The European Union decision to blacklist not all of Hezbollah but only the Shiite organization’s “military wing” last month was a mid-way solution intended to convey displeasure toward the Lebanese group and mollify Israel and the United States while not going so far as to jeopardize EU interests in Lebanon.
Distinguishing between different “wings” of Hezbollah was a display of diplomatic finesse first conjured up by the United Kingdom in the wake of the September 11, 2001 attacks in New York and Washington, DC. While the US and Israel were the only countries at the time (but later joined by The Netherlands) to proscribe Hezbollah in its entirety, London chose originally to list Hezbollah’s purported “External Security Organization”. There is no ESO, per se, but it was a useful moniker to cover the party’s alleged less savory activities beyond the more legitimate theater of direct Hezbollah-Israel confrontations in Lebanon. In 2008, the UK expanded the proscription to include Hezbollah’s “military wing”, a formula that has now been adopted by the EU.
The EU clearly sought to find a diplomatic compromise that would allow all 28 EU member states to agree to take action on Hezbollah. Prior to the vote, the EU had delivered a swipe at Israel by banning any dealings with commercial entities based in the Israeli-occupied West Bank. The EU decision on Hezbollah helped redress the balance. The EU decision was supposed to be in response to allegations that Hezbollah was involved in acts of terrorism in Europe, in particular the suicide bomb attack against a bus of Israeli tourists in Bulgaria last year in which five Israelis and the bus driver were killed. Bulgaria announced in February it had “well-grounded” evidence to support the accusation that Hezbollah was involved. However, Hezbollah survived several subsequent EU debates on blacklisting the organization. In fact, it seems that the tipping point that compelled even the doubters to sign off on proscribing Hezbollah’s “military wing” was the party’s unprecedented and declared military intervention in Syria.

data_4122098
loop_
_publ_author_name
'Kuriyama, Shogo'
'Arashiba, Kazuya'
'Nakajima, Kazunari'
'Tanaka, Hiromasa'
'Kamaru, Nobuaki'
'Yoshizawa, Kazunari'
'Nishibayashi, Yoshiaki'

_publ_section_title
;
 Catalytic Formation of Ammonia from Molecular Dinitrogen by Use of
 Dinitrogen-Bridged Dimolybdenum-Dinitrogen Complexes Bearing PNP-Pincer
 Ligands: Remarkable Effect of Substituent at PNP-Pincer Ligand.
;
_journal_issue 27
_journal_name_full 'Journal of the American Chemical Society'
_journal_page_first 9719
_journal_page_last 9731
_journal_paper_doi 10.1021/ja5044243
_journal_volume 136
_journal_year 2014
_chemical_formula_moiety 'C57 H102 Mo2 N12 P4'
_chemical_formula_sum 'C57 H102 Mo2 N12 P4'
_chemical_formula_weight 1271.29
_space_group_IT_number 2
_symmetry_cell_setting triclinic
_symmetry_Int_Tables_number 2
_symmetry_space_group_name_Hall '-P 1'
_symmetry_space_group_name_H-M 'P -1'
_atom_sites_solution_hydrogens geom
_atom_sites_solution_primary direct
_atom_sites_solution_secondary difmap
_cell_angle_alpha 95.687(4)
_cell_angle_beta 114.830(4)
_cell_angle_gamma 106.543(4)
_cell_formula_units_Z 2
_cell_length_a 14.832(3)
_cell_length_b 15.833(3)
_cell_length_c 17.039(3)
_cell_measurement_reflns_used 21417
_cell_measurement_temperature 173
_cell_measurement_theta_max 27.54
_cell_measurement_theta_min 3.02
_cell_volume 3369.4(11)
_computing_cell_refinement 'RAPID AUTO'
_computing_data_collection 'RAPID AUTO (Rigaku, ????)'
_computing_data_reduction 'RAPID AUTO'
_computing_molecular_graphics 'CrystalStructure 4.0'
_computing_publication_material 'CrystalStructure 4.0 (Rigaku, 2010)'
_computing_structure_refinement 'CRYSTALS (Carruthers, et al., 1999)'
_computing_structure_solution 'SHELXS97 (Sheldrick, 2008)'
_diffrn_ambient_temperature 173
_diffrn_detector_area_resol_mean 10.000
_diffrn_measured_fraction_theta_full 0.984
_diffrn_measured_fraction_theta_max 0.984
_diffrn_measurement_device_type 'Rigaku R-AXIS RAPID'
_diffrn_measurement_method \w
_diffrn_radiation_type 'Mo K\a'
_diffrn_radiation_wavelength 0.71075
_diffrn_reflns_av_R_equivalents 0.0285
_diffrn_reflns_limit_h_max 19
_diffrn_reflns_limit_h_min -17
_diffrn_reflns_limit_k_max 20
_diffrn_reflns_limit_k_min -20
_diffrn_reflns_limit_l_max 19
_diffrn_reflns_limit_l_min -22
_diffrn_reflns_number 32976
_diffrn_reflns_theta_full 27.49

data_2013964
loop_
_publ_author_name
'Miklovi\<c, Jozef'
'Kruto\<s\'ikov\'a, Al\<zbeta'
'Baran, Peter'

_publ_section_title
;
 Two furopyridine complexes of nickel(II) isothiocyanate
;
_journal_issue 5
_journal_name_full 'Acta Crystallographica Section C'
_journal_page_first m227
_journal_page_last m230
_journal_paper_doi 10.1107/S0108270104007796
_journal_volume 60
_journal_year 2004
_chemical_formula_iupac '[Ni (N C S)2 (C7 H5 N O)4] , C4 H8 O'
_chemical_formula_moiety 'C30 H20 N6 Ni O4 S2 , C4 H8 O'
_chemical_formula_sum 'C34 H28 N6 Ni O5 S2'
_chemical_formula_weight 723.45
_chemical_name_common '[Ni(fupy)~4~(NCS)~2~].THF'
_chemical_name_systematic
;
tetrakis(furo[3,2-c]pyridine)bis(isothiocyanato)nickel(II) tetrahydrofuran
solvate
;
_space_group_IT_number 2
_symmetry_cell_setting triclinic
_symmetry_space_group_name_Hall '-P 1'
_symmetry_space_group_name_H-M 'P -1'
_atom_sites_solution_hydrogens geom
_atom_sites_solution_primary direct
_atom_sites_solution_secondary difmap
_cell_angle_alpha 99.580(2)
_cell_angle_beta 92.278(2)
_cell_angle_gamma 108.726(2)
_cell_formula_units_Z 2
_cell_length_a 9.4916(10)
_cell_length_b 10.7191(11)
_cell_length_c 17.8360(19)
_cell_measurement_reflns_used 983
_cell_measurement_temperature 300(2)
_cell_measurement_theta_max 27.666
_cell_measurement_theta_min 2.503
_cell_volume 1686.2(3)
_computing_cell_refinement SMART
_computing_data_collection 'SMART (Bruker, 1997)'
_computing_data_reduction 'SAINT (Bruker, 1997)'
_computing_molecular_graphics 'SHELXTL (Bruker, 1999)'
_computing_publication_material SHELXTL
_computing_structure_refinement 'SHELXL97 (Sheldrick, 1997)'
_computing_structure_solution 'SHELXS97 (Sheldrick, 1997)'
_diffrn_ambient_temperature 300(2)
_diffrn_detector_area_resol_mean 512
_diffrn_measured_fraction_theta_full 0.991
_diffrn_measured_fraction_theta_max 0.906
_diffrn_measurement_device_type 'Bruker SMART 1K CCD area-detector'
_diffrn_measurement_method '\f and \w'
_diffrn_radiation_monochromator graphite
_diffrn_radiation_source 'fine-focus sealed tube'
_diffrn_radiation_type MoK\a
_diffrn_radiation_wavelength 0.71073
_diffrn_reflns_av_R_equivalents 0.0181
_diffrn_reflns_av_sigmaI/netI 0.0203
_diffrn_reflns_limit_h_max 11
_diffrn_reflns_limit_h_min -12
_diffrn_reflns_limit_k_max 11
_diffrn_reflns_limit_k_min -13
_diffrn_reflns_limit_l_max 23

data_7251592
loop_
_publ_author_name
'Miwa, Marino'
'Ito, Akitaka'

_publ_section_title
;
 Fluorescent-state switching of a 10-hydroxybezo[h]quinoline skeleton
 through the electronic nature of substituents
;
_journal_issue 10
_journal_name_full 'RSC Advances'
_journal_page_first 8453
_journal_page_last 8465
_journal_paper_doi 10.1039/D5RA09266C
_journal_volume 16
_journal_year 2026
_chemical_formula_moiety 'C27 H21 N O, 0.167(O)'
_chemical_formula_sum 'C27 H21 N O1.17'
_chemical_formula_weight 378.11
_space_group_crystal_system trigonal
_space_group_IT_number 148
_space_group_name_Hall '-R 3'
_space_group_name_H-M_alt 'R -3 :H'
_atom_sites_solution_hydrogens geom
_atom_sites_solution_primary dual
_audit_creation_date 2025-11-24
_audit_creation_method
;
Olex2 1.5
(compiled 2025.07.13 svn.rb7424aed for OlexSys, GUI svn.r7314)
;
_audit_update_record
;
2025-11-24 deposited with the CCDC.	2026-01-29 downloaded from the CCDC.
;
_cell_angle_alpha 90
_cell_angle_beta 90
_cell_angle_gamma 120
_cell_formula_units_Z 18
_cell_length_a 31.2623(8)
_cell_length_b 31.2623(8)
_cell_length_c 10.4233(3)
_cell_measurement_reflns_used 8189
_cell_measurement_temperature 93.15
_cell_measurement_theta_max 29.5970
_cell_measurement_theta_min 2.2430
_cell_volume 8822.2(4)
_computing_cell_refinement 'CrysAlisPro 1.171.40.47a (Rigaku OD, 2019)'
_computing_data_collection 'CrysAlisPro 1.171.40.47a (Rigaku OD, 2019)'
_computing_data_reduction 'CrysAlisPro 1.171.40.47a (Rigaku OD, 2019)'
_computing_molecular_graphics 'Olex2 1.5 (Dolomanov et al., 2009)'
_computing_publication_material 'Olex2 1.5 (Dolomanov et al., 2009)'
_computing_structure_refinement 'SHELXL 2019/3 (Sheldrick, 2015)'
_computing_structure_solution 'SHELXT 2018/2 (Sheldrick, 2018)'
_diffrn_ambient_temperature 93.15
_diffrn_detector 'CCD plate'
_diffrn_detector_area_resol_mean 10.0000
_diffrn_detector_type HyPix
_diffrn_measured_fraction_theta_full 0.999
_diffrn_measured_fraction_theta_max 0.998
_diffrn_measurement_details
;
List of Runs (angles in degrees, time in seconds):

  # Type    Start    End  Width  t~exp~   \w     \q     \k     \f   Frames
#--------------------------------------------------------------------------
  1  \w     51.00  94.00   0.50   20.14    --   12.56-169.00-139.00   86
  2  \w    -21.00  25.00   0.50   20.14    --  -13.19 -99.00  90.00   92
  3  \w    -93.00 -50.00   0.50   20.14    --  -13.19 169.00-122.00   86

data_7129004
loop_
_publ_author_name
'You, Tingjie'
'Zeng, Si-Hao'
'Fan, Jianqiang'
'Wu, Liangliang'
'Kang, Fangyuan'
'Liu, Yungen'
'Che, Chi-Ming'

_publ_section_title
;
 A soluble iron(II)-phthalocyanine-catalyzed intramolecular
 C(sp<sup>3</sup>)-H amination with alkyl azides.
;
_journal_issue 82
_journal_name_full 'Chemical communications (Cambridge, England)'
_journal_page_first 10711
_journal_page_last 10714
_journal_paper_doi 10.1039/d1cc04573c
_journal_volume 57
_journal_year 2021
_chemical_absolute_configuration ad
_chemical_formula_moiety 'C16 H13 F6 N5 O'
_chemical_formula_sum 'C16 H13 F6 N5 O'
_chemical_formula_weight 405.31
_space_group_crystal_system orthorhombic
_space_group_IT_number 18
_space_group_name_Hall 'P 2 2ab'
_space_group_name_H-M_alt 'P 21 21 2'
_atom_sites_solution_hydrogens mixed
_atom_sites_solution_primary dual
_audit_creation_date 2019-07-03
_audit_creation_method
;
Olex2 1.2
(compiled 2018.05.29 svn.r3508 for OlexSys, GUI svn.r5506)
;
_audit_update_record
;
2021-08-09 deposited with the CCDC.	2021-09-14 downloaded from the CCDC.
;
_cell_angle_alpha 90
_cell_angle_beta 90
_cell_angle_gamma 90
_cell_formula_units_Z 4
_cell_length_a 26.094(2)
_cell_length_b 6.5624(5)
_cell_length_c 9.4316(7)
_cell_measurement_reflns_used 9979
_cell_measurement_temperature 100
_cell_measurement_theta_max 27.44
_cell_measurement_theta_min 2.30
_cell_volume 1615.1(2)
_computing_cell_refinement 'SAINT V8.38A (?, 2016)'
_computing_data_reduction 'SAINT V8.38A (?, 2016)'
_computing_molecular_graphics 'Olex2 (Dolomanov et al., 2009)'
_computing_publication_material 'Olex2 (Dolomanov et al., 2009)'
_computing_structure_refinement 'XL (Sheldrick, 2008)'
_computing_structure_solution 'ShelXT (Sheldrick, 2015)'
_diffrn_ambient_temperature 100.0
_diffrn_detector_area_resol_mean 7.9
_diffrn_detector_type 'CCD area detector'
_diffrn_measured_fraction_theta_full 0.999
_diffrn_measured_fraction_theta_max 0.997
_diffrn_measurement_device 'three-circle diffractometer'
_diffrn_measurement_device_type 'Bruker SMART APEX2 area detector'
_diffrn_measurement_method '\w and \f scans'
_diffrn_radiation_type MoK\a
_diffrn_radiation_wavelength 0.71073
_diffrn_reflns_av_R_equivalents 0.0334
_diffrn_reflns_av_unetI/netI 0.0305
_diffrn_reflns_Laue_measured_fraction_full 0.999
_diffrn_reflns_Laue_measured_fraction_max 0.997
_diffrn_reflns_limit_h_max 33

It is one thing for Hezbollah to be a resistance force against Israel’s illegal occupation of Lebanese territory, it is quite another, in the eyes of the EU, to see Hezbollah as a “regional army fighting regional wars”, as Paul Salem, director of the Carnegie Endowment’s Middle East Center, put it.
Inevitably, the EU’s cautious approach satisfied neither side. Israel, while generally welcoming the decision, argued that it should have covered the entire organization. Hezbollah, meanwhile, accused the EU of yielding to US and Israeli dictates. So what are the consequences of the EU decision? For Hezbollah, the impact will be negligible. First of all, it is not known if Hezbollah has any assets in Europe that are at risk of being frozen. Hezbollah’s principal areas of commercial activity are the less scrutinized countries of Africa and Latin America, rather than the more tightly regulated environment of Europe. Furthermore, Hezbollah has far greater concerns at present – such as the war in Syria and worsening Sunni-Shia relations at home. And it is unclear how the EU can enforce such a decision. How does one differentiate between assets belonging to the “military wing” as opposed to the “political” or “social-welfare” wings?
How are EU customs officials supposed to decide if a suspected Hezbollah member arriving at Charles de Gaulle airport, for example, is a fighter in the “military wing” or a doctor or an engineer with Jihad al-Bina, Hezbollah’s “construction wing”? It is not as if their role is stamped into their passports. The EU could draw up a list of known names associated with Hezbollah’s military activities. But there are very few such names floating in the public domain, and for the most part no one knows what they look like (The mug shot of Mustapha Badreddine, one of four Hezbollah members indicted for the assassination of former Prime Minister Rafik Hariri, dates from the early 1980s). Furthermore, senior Hezbollah military and security figures adopt pseudonyms and travel on fake passports and IDs.
Those European contributors to UNIFIL will be bracing themselves now for a possible backlash in south Lebanon. Security reportedly has already been tightened throughout the UNIFIL zone. Hezbollah will not take action against UNIFIL directly. But UNIFIL may witness an increase in the number of altercations with aggrieved local Hezbollah supporters as they patrol through southern villages.
Nicholas Blanford is the Beirut-based correspondent for The Christian Science Monitor and The Times of London